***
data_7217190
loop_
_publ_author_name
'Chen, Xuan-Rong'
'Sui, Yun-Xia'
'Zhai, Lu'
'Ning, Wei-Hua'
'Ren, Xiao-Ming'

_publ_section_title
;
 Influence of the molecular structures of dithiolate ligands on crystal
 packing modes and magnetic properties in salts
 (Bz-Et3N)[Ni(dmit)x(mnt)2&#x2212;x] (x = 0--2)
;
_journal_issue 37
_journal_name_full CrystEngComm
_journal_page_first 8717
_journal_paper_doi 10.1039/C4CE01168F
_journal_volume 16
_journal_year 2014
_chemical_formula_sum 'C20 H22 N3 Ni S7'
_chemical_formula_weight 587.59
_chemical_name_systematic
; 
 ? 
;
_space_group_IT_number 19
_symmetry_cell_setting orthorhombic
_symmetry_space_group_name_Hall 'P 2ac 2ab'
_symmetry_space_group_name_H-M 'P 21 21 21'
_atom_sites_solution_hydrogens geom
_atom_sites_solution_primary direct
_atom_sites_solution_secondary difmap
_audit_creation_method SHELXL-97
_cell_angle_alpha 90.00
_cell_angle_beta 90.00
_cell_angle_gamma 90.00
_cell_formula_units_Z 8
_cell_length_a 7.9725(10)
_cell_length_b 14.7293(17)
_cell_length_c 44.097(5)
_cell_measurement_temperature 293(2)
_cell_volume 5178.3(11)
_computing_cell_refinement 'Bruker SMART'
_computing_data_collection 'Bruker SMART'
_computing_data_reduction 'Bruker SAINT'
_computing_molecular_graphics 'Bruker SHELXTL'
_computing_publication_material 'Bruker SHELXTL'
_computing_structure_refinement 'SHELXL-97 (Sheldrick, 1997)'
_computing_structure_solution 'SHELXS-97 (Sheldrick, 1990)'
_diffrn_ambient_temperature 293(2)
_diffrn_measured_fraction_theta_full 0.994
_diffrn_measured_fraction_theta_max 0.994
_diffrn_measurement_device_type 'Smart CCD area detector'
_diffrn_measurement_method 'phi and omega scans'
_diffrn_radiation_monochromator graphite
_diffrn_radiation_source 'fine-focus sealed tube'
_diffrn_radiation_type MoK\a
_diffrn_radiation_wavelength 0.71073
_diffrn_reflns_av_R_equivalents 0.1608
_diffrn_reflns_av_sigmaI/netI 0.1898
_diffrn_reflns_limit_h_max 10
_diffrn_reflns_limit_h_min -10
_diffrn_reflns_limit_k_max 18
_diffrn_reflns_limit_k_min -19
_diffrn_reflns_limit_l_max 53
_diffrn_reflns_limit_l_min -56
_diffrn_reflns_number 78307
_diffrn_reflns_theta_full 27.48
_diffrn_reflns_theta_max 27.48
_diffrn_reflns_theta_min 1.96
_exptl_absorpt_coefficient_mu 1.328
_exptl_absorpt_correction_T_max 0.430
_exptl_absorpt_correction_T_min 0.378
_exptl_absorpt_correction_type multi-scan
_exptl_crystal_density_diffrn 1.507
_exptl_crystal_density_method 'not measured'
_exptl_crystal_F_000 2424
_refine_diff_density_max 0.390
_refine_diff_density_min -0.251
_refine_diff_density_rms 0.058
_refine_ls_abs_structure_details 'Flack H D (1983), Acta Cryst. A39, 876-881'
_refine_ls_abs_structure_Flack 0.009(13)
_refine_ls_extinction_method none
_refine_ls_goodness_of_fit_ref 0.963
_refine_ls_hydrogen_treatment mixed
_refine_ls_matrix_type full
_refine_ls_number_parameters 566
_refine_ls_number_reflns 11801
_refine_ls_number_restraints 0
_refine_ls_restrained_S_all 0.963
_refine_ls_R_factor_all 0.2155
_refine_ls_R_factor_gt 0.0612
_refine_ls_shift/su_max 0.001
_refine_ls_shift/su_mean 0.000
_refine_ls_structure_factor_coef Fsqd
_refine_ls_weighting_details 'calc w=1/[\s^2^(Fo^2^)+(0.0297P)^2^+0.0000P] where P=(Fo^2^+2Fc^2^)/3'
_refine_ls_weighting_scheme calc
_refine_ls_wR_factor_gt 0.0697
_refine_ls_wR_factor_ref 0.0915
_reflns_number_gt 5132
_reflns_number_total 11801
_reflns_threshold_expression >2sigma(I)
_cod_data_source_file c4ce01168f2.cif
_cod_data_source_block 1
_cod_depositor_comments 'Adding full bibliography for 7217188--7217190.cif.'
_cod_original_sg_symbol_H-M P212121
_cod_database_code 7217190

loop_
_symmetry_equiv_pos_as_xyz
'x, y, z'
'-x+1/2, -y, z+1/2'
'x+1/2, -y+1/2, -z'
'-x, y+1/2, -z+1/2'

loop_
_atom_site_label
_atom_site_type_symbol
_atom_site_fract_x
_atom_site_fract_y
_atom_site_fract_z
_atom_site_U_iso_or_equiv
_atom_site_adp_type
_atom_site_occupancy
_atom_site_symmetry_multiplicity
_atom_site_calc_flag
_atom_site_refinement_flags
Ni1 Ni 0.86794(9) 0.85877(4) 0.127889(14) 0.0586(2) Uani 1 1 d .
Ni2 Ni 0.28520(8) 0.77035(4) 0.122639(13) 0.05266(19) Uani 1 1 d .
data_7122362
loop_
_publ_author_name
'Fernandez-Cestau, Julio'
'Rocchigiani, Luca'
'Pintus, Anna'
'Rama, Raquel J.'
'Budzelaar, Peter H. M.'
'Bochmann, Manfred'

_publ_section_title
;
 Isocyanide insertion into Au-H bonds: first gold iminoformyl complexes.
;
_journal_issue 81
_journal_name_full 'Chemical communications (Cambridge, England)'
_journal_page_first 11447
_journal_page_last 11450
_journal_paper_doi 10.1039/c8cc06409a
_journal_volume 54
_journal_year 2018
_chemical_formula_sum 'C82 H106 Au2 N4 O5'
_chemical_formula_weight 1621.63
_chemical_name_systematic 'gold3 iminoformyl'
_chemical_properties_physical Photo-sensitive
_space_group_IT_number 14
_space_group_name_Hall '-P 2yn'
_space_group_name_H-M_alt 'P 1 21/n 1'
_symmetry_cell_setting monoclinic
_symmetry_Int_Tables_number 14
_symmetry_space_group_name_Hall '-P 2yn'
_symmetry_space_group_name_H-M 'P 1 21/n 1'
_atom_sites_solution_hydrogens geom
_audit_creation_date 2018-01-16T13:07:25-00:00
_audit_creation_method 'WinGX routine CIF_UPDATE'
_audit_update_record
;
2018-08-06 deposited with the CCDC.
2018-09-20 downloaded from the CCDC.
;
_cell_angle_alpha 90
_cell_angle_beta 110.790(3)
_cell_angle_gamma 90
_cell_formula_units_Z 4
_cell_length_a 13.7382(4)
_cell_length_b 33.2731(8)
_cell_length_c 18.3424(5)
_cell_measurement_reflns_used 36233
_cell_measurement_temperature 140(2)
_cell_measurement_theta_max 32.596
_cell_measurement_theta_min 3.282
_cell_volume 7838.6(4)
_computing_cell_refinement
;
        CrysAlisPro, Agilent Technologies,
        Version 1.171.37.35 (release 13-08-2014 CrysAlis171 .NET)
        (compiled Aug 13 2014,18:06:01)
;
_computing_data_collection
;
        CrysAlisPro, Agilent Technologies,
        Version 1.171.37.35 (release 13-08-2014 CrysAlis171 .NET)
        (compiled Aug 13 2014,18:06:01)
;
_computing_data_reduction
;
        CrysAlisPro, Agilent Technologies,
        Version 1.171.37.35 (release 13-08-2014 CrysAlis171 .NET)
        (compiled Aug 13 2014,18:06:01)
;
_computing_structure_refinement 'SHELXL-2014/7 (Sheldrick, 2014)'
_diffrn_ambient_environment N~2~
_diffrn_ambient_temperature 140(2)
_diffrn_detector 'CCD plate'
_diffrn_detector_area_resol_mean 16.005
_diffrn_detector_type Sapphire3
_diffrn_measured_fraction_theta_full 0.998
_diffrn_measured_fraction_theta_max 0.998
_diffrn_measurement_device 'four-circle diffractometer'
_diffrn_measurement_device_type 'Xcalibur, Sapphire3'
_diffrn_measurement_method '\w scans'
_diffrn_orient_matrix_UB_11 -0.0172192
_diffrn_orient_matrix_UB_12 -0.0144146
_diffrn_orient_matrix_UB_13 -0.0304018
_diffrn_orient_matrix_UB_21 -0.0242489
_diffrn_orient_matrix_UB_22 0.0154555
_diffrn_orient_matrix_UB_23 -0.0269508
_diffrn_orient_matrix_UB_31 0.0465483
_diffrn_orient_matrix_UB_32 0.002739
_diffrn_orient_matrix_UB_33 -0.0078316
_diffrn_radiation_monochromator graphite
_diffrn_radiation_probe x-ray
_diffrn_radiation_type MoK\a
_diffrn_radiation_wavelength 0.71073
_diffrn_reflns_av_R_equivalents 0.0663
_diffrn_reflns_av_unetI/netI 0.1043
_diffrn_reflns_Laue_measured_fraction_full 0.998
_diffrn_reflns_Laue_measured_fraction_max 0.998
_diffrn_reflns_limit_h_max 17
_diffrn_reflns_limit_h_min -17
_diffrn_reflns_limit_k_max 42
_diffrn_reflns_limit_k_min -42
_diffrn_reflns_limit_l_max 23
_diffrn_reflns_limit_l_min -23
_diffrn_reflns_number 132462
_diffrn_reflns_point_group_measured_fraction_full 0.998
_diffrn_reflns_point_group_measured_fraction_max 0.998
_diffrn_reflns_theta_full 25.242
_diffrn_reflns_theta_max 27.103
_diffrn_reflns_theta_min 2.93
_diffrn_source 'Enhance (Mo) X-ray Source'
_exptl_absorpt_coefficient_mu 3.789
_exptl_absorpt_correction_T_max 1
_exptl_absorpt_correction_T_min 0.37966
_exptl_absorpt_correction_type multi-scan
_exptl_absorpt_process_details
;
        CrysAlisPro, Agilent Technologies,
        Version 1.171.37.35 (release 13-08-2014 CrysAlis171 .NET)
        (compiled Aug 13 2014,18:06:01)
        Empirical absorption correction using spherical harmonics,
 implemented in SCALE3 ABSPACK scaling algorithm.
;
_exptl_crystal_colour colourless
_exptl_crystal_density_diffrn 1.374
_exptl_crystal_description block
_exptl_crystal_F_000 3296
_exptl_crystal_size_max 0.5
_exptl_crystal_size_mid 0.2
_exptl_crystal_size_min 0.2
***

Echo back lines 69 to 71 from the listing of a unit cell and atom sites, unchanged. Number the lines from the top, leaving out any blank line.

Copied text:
_diffrn_reflns_theta_full 27.48
_diffrn_reflns_theta_max 27.48
_diffrn_reflns_theta_min 1.96